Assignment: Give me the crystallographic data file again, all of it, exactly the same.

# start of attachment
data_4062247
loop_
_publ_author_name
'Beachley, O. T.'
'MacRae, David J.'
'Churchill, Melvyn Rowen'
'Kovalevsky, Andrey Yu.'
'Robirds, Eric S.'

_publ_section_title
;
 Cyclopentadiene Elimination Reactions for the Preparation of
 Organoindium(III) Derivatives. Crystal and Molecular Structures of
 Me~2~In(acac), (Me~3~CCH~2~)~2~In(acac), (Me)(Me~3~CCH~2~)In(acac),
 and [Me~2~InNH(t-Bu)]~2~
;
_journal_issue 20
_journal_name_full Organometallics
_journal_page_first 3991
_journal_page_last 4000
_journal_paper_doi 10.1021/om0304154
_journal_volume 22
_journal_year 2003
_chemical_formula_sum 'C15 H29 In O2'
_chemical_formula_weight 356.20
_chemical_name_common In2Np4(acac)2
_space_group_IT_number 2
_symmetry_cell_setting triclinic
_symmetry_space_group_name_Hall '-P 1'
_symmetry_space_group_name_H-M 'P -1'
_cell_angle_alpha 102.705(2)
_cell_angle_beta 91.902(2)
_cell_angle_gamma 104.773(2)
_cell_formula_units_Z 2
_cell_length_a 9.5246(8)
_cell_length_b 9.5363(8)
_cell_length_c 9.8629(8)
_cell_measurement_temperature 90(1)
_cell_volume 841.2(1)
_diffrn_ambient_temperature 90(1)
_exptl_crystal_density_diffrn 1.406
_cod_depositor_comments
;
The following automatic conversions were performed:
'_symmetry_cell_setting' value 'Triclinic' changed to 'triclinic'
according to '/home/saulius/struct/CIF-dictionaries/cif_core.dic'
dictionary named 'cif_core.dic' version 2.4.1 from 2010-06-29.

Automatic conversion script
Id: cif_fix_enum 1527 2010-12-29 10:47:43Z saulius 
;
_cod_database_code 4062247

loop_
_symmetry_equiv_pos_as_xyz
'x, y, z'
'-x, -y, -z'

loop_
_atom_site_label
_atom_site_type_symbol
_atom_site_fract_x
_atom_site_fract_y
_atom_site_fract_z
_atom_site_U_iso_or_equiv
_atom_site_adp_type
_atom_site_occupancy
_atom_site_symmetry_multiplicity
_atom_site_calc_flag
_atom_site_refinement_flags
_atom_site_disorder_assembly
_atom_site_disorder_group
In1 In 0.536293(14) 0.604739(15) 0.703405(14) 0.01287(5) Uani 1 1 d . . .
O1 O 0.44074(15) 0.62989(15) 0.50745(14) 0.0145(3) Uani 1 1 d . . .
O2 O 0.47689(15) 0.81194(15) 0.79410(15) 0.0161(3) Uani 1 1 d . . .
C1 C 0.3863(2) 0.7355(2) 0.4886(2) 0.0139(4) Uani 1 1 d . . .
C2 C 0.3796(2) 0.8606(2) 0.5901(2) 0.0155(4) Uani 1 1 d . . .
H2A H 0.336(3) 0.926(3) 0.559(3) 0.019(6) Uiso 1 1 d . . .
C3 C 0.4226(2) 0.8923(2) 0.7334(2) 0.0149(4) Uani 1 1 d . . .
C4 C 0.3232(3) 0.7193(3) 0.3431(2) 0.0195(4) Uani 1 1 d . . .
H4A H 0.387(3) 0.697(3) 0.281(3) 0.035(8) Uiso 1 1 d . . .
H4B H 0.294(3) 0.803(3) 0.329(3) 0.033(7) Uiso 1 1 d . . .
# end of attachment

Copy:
data_4062247
loop_
_publ_author_name
'Beachley, O. T.'
'MacRae, David J.'
'Churchill, Melvyn Rowen'
'Kovalevsky, Andrey Yu.'
'Robirds, Eric S.'

_publ_section_title
;
 Cyclopentadiene Elimination Reactions for the Preparation of
 Organoindium(III) Derivatives. Crystal and Molecular Structures of
 Me~2~In(acac), (Me~3~CCH~2~)~2~In(acac), (Me)(Me~3~CCH~2~)In(acac),
 and [Me~2~InNH(t-Bu)]~2~
;
_journal_issue 20
_journal_name_full Organometallics
_journal_page_first 3991
_journal_page_last 4000
_journal_paper_doi 10.1021/om0304154
_journal_volume 22
_journal_year 2003
_chemical_formula_sum 'C15 H29 In O2'
_chemical_formula_weight 356.20
_chemical_name_common In2Np4(acac)2
_space_group_IT_number 2
_symmetry_cell_setting triclinic
_symmetry_space_group_name_Hall '-P 1'
_symmetry_space_group_name_H-M 'P -1'
_cell_angle_alpha 102.705(2)
_cell_angle_beta 91.902(2)
_cell_angle_gamma 104.773(2)
_cell_formula_units_Z 2
_cell_length_a 9.5246(8)
_cell_length_b 9.5363(8)
_cell_length_c 9.8629(8)
_cell_measurement_temperature 90(1)
_cell_volume 841.2(1)
_diffrn_ambient_temperature 90(1)
_exptl_crystal_density_diffrn 1.406
_cod_depositor_comments
;
The following automatic conversions were performed:
'_symmetry_cell_setting' value 'Triclinic' changed to 'triclinic'
according to '/home/saulius/struct/CIF-dictionaries/cif_core.dic'
dictionary named 'cif_core.dic' version 2.4.1 from 2010-06-29.

Automatic conversion script
Id: cif_fix_enum 1527 2010-12-29 10:47:43Z saulius 
;
_cod_database_code 4062247

loop_
_symmetry_equiv_pos_as_xyz
'x, y, z'
'-x, -y, -z'

loop_
_atom_site_label
_atom_site_type_symbol
_atom_site_fract_x
_atom_site_fract_y
_atom_site_fract_z
_atom_site_U_iso_or_equiv
_atom_site_adp_type
_atom_site_occupancy
_atom_site_symmetry_multiplicity
_atom_site_calc_flag
_atom_site_refinement_flags
_atom_site_disorder_assembly
_atom_site_disorder_group
In1 In 0.536293(14) 0.604739(15) 0.703405(14) 0.01287(5) Uani 1 1 d . . .
O1 O 0.44074(15) 0.62989(15) 0.50745(14) 0.0145(3) Uani 1 1 d . . .
O2 O 0.47689(15) 0.81194(15) 0.79410(15) 0.0161(3) Uani 1 1 d . . .
C1 C 0.3863(2) 0.7355(2) 0.4886(2) 0.0139(4) Uani 1 1 d . . .
C2 C 0.3796(2) 0.8606(2) 0.5901(2) 0.0155(4) Uani 1 1 d . . .
H2A H 0.336(3) 0.926(3) 0.559(3) 0.019(6) Uiso 1 1 d . . .
C3 C 0.4226(2) 0.8923(2) 0.7334(2) 0.0149(4) Uani 1 1 d . . .
C4 C 0.3232(3) 0.7193(3) 0.3431(2) 0.0195(4) Uani 1 1 d . . .
H4A H 0.387(3) 0.697(3) 0.281(3) 0.035(8) Uiso 1 1 d . . .
H4B H 0.294(3) 0.803(3) 0.329(3) 0.033(7) Uiso 1 1 d . . .